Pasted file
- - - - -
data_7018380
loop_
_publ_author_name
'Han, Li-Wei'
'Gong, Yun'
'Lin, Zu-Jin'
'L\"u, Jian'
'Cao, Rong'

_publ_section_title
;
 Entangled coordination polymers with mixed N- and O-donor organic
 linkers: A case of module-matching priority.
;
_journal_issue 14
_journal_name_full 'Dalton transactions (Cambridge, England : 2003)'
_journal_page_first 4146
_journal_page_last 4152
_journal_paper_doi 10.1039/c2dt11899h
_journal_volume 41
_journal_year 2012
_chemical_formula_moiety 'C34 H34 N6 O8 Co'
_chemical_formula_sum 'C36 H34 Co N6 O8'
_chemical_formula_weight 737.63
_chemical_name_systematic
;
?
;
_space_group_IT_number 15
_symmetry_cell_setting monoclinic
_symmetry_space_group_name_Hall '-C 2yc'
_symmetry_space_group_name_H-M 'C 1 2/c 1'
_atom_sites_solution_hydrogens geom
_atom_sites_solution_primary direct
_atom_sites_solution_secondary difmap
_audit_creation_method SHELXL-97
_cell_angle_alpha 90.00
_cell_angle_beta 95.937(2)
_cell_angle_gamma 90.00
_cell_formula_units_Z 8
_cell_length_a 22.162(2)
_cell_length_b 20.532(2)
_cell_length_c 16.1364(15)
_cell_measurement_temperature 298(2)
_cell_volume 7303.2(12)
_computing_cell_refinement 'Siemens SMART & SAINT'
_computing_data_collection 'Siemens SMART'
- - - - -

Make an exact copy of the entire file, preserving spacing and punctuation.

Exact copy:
data_7018380
loop_
_publ_author_name
'Han, Li-Wei'
'Gong, Yun'
'Lin, Zu-Jin'
'L\"u, Jian'
'Cao, Rong'

_publ_section_title
;
 Entangled coordination polymers with mixed N- and O-donor organic
 linkers: A case of module-matching priority.
;
_journal_issue 14
_journal_name_full 'Dalton transactions (Cambridge, England : 2003)'
_journal_page_first 4146
_journal_page_last 4152
_journal_paper_doi 10.1039/c2dt11899h
_journal_volume 41
_journal_year 2012
_chemical_formula_moiety 'C34 H34 N6 O8 Co'
_chemical_formula_sum 'C36 H34 Co N6 O8'
_chemical_formula_weight 737.63
_chemical_name_systematic
;
?
;
_space_group_IT_number 15
_symmetry_cell_setting monoclinic
_symmetry_space_group_name_Hall '-C 2yc'
_symmetry_space_group_name_H-M 'C 1 2/c 1'
_atom_sites_solution_hydrogens geom
_atom_sites_solution_primary direct
_atom_sites_solution_secondary difmap
_audit_creation_method SHELXL-97
_cell_angle_alpha 90.00
_cell_angle_beta 95.937(2)
_cell_angle_gamma 90.00
_cell_formula_units_Z 8
_cell_length_a 22.162(2)
_cell_length_b 20.532(2)
_cell_length_c 16.1364(15)
_cell_measurement_temperature 298(2)
_cell_volume 7303.2(12)
_computing_cell_refinement 'Siemens SMART & SAINT'
_computing_data_collection 'Siemens SMART'